Funding of the program was questioned, though, with commissioner Glenn Davis asking where the money would come from and stating his opinion that amenities are what will bring people to Newton — not homes alone. However, members of the working group argued that the added tax revenue from new homes could potentially help get those amenities.
"If we can't come up with a mere $100,000, what kind of an amenity are we going to be able to build as a community that people are going to want to come live in Newton," Hill said.
"We need amenities; we have to have a tax base to get amenities," said Midland National Bank president Ron Lang. "The purpose of the incentive is to create a new tax base."
Questions were raised by Mayor Kathy Valentine about why a buyer's incentive wasn't also being proposed, as it was mentioned as being in place in some of the nearby, competing housing markets. Hill said the homes have to come before the buyers, which is why the builder's incentive was being prioritized. He did state that the working group is taking a buyer's incentive under consideration.
Hill also pointed out that he has already been approached by multiple developers who would be interested in returning to Newton if something like the proposed builder's incentive were put in place.
Aspects of the other needs of the housing study — which assistant city manager Kelly McElroy noted would be made available to the commission — were brought up during Tuesday's meeting, but McElroy and the working group also stated the proposed incentive was meant to be the start of a multi-faceted , overarching strategic plan to address Newton's housing needs.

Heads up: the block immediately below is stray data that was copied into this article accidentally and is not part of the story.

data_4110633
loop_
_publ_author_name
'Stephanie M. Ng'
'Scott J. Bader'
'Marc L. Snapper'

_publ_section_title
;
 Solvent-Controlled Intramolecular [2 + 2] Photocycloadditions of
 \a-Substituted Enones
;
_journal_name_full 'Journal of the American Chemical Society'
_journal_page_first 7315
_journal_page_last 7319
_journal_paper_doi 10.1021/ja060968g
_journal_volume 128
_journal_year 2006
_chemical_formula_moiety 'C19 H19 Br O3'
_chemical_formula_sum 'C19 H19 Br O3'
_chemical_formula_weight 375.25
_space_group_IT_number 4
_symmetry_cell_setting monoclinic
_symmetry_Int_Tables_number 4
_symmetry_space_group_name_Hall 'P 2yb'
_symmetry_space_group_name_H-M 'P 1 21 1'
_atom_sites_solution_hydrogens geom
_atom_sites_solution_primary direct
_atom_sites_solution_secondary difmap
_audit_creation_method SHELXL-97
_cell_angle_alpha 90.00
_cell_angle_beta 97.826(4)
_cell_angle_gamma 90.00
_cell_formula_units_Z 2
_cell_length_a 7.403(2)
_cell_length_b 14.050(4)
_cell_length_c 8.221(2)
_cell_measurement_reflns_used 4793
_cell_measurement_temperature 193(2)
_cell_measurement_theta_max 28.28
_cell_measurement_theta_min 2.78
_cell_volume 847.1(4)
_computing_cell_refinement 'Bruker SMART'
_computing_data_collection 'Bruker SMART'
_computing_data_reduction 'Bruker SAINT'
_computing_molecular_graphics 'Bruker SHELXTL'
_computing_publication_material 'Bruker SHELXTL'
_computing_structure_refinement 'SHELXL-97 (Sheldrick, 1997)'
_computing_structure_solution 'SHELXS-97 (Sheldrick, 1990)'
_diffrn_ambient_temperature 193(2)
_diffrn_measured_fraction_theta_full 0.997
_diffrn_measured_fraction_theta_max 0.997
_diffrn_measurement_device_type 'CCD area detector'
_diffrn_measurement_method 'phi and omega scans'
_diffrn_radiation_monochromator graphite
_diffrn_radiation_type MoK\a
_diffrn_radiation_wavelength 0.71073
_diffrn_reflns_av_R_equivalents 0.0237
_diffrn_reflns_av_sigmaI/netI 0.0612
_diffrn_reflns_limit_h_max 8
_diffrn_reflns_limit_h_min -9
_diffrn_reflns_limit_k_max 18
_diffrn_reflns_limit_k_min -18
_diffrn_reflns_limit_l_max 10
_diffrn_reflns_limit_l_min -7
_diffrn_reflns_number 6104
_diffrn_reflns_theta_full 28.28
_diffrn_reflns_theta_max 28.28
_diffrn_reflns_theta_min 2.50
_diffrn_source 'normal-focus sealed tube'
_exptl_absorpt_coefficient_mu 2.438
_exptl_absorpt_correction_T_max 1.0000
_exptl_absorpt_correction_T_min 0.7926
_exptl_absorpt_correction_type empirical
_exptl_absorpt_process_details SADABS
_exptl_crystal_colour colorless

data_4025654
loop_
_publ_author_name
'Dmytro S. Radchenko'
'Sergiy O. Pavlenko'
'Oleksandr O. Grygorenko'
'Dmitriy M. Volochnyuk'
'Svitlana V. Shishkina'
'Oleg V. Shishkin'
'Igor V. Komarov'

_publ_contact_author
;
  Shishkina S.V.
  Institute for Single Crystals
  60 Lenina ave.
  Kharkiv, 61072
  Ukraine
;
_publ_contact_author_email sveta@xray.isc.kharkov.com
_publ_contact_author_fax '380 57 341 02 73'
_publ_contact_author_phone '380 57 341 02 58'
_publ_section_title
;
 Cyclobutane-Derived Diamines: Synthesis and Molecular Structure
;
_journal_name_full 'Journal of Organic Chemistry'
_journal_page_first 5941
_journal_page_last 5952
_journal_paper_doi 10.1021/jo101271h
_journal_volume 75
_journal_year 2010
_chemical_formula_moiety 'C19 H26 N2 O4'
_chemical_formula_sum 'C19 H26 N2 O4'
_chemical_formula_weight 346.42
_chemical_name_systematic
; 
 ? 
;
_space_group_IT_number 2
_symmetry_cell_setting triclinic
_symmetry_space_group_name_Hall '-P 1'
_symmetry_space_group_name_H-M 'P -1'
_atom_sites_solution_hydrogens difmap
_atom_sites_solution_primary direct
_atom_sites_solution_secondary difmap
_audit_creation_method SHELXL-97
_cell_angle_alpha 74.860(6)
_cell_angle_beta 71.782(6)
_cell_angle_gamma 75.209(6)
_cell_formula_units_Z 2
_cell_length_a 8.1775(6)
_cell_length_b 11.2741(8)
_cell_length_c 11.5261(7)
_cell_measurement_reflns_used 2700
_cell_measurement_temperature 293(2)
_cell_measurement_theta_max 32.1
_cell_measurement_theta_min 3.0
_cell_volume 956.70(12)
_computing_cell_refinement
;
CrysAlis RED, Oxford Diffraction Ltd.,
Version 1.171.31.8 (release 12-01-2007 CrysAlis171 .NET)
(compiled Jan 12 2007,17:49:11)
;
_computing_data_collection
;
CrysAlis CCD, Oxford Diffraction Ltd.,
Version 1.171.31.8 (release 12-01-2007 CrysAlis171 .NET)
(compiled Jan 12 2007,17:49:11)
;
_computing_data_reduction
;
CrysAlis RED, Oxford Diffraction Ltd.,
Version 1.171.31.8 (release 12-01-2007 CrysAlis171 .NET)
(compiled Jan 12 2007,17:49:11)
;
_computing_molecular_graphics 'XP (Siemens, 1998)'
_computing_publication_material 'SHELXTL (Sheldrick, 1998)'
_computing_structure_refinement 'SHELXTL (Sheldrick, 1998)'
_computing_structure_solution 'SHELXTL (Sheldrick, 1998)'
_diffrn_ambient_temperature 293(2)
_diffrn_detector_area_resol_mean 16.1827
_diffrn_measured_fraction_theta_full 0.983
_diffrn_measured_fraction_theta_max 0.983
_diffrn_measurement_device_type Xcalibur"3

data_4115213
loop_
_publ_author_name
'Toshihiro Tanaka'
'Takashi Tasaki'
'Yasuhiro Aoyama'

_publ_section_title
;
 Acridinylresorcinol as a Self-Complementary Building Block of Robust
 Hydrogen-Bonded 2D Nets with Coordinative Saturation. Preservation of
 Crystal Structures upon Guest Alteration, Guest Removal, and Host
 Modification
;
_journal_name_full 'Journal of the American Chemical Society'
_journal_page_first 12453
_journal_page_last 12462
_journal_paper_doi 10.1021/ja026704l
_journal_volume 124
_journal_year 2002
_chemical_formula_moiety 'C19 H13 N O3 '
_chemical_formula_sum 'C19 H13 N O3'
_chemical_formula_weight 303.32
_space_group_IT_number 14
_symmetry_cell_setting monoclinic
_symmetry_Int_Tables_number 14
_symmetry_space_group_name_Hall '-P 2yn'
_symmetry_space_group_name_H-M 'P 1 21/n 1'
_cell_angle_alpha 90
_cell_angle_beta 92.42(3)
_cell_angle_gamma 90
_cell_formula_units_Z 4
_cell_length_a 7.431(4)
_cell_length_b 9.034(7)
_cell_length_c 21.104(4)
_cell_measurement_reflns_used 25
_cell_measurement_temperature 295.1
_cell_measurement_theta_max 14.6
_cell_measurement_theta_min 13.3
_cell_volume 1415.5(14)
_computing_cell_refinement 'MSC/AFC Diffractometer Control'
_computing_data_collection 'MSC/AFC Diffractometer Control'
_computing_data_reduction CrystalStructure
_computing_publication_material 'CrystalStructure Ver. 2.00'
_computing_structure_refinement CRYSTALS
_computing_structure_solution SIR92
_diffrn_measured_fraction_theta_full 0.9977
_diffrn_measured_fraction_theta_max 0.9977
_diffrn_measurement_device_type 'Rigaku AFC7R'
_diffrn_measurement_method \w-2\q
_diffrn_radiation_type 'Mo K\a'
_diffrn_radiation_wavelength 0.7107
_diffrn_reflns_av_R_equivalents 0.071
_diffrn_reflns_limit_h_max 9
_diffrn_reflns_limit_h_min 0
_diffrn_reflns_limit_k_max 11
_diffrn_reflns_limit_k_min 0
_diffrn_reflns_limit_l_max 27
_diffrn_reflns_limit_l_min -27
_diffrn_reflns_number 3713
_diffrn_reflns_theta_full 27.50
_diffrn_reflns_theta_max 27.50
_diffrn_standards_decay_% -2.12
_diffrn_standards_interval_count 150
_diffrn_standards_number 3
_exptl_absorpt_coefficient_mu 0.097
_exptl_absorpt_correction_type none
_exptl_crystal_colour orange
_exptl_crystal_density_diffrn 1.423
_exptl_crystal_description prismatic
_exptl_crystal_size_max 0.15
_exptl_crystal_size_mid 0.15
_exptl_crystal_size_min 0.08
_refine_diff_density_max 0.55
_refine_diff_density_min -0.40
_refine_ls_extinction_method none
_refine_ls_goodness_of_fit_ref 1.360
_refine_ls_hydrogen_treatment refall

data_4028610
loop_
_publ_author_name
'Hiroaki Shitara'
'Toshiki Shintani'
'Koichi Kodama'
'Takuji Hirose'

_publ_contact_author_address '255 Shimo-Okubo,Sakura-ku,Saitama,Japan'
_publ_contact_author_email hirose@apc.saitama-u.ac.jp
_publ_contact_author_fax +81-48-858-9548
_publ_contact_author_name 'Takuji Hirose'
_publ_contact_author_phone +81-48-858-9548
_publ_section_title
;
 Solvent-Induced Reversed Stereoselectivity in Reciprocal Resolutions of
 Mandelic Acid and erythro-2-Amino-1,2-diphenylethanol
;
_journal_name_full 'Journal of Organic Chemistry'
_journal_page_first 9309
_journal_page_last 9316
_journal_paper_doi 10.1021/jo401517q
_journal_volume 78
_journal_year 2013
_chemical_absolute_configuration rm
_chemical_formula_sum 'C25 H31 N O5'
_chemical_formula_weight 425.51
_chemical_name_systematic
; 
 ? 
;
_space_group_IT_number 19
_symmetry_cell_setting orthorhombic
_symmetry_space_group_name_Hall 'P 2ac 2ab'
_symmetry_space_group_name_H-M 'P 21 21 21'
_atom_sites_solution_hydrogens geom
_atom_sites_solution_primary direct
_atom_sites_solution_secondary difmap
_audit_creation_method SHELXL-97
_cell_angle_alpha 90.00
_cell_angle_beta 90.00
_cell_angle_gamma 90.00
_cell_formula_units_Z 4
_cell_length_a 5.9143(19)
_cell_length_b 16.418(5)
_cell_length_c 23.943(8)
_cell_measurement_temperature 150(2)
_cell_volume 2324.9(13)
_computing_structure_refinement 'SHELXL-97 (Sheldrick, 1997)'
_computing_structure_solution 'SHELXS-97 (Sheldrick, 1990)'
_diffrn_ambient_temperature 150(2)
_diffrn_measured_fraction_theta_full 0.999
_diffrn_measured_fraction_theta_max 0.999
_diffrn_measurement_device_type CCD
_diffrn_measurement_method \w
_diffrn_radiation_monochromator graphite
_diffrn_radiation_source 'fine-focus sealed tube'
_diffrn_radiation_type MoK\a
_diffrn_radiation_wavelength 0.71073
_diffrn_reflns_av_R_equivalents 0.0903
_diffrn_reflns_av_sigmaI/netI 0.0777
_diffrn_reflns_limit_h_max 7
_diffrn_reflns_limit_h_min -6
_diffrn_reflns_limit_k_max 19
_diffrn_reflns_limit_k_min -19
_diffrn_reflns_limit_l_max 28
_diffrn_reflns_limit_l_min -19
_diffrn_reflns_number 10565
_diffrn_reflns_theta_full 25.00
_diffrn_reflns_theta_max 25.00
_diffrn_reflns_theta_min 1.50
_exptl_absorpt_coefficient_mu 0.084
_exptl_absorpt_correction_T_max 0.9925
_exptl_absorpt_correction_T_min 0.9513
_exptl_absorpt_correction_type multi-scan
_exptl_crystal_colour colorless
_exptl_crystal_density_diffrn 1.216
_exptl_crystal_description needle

Overall, the commission was in agreement that it needed more time to make a decision on the proposed housing incentive program, which was tabled until its next regular meeting on June 11.
In other business, the city commission:
• Approved the consent agenda, including approval of minutes and appointment of Bob Myers to the economic development council.
• Recognized All-State Treble Honor Choir member Ellie Entz and Newton High School students who participated in the 2019 Kansas Scholastic Press Association state competition.
• Approved special event application fee waivers for Sand Creek Summer Daze, the Mexican American Fast Pitch Tournament, Headin' for Home 5K, Junior Rodeo and a food truck rally on Main Street.
• Approved a temporary alcohol permit for Blues, Brews and Barbecue and the food truck rally, as well as a temporary cereal malt beverage permit for an event at Ultimate Martial Arts on June 1.
• Was updated on work to allow for a cereal malt beverage license at Klein-Scott Field, to be used by the Newton Rebels.
• Learned that restructured leases with Avcon Industries for space at the Newton City-County Airport will likely come before the commission for action in two weeks.
• Approved an option for street improvements — as part of its recent agreement with Occidental Management — extending Wheatridge Drive west (and slightly south) and adding a traffic light at the intersection with South Kansas Avenue, at a total cost of $1,571,897.
• Heard a request from Tara Goering of Grand Central during a citizen's forum to consider the formation of a senior citizen task force.